“The desire for Meaningful Consumption will increasingly inform and dictate consumers’ purchase decisions.”
An Interview on Meaningful Consumption and Time To Think
Q: How would you define Meaningful Consumption?
Ancketill: Advanced economies provide an excess of branded products. Consumers only need so much ‘stuff’, so once we have the basics we move up Maslow’s famous Hierarchy of Needs pyramid. That’s when Meaningful Consumption comes into play. I’d define this as the process of purchasing certain brands over others for non-functional reasons. For example, I support Camper not only because I like their shoes but because I like their ethical and ecologically aware ethos. By spending money with them I get more than a product – I feel I’m buying into an ethical lifestyle which tries to make the world a better place for others.
Q: Why is Meaningful Consumption so much in focus at the moment?
Ancketill: Because we need to believe that win-win scenarios are possible. Ideally we want great products and services at the right price, while still leaving the world economy and ecology in better shape as a result of our actions.
Q: In what ways do you think consumption is driven by consumer experience?
Ancketill: In a world of almost limitless choice we now buy experiences rather than products. The degree to which consumption is driven by consumer experience of a brand: the service, the environment, the physical and emotional connection generated there, cannot be underestimated.
Q: Why do you think we have moved from product-focused consumption towards cultural consumption – and what are the key social drivers behind this shift?
Ancketill: Western societies are moving up, from the basics of survival to the more spiritual, cultural, altruistic and aesthetic pursuits. Essentially, the richer we get, the higher our expectations of the brands we buy into. If your only aim as a brand owner is to make profit, you’re not going to impress this customer. That’s no longer a good enough reason to exist.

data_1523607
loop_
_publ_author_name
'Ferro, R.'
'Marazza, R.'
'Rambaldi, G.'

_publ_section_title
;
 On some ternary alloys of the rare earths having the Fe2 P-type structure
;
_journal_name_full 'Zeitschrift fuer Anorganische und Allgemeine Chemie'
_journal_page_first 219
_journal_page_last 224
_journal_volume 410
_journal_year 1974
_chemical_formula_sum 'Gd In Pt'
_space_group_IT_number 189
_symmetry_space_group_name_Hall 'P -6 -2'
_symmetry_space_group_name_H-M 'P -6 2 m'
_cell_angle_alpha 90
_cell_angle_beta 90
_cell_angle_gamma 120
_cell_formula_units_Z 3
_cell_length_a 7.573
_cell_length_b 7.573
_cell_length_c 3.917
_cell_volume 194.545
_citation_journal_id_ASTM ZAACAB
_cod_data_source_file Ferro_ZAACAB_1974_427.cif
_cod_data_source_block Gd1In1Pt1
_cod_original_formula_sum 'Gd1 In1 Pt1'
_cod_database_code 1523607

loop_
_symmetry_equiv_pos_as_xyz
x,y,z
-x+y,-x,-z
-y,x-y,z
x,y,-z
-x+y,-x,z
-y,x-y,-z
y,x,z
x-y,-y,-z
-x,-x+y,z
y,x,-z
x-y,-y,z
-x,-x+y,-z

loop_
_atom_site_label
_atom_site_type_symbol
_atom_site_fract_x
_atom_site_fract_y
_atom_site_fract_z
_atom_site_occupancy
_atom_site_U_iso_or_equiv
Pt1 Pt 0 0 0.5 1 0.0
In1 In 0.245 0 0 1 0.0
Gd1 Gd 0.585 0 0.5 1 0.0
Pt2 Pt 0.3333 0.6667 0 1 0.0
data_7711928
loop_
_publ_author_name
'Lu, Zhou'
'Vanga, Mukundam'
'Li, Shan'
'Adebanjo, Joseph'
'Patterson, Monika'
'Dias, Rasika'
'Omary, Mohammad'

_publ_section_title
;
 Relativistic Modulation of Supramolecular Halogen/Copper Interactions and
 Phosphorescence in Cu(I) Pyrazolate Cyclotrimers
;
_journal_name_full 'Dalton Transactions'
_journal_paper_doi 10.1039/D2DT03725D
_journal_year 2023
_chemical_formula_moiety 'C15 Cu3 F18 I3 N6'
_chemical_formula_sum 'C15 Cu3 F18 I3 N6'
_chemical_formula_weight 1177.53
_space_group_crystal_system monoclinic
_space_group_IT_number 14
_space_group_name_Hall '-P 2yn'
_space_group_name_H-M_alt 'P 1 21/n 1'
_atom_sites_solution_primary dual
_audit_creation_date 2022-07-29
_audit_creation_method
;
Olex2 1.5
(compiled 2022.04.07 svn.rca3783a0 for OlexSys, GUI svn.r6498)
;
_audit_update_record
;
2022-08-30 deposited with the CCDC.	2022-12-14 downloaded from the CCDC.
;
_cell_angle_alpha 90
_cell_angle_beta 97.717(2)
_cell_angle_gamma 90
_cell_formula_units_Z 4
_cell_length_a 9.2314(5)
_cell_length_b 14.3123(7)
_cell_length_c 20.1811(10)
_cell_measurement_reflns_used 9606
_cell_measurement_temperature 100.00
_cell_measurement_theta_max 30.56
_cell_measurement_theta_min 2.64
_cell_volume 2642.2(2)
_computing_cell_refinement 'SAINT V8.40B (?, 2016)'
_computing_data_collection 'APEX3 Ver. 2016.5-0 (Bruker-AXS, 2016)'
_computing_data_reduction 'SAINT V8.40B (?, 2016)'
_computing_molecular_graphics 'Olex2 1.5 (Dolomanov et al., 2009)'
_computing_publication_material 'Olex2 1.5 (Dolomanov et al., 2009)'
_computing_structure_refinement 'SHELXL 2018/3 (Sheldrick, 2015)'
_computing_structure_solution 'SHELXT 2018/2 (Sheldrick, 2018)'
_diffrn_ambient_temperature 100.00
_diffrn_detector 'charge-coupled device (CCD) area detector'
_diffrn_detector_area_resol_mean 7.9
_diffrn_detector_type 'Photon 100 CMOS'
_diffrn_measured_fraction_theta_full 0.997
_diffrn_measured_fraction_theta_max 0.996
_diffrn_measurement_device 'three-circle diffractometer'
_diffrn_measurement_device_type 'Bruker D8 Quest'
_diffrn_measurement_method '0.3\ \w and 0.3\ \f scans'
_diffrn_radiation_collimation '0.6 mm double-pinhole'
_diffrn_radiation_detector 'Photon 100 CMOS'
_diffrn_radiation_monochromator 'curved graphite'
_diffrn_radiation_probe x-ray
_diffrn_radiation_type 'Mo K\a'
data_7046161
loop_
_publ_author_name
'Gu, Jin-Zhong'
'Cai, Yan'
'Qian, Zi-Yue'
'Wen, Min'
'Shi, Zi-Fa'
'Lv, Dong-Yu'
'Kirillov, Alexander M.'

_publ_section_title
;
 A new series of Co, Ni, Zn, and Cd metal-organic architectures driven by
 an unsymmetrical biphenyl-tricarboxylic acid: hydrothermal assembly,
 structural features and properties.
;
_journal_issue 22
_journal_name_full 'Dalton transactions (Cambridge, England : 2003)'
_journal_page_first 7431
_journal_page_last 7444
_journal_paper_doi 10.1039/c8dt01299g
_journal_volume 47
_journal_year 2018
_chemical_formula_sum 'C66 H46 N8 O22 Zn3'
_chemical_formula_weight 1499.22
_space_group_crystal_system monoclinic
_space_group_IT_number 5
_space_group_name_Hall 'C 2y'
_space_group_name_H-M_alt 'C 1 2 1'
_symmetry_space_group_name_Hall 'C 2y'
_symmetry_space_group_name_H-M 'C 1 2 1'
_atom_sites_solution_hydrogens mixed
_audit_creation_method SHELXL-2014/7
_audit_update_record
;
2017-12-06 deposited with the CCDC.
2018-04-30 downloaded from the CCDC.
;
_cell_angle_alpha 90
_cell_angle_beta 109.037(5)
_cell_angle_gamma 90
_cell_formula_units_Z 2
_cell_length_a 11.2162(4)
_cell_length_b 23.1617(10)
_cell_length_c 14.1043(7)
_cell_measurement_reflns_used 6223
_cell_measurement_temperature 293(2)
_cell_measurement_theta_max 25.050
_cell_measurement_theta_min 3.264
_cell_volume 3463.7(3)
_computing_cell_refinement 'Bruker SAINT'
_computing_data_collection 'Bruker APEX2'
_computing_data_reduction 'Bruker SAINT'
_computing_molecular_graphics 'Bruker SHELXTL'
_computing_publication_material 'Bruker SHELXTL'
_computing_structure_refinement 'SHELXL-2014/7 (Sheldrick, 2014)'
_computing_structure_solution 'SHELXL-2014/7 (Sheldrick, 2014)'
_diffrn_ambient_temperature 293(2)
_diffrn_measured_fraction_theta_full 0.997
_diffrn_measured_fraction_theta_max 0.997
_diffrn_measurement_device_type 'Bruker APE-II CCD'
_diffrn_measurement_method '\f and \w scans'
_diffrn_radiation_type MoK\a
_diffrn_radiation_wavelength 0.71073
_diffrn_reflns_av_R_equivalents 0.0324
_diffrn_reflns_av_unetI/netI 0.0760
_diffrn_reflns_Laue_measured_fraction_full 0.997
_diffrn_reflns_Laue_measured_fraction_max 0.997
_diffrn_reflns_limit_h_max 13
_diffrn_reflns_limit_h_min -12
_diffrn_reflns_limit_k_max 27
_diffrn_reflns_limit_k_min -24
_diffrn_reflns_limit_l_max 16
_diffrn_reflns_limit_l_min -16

Q: Who would you single out as leaders (both people and companies) in Meaningful Consumption?
Ancketill: Brands like Innocent and Camper appear to genuinely care about their staff, how they do business, and the impact that has on the world. Toyota is ahead of the game with its hybrid Prius. Wholefood supermarkets in the US (spreading to Europe) appear to be exemplary in every respect; treatment of staff, sourcing of products, service delivery, experiential environment. The prices are above average but the fact that people are willing to pay for the feelgood factor proves my point.
Q: What will the future impact of Meaningful Consumption be for brands, services and products?
Ancketill: Leading brands, products and services of the future will reconfigure themselves to be net contributors to the general good.
Q: What lifestyle changes do you think will be the most important in years to come?
Ancketill: There will be less differentiation between the young and the middle aged in terms of cultural outlook, active life, expectations, style, etc. Vast amounts of GDP will be diverted to finding ways of ‘reversing’ old age, but there will be a growing social, political and economic divide between the economically active and the growing population of seniors. Obesity and health will define a new class system, with smart drugs and implants being used by the ‘haves’ to improve their mental and physical capabilities. Water scarcity and ecological issues will change the way we use natural resources.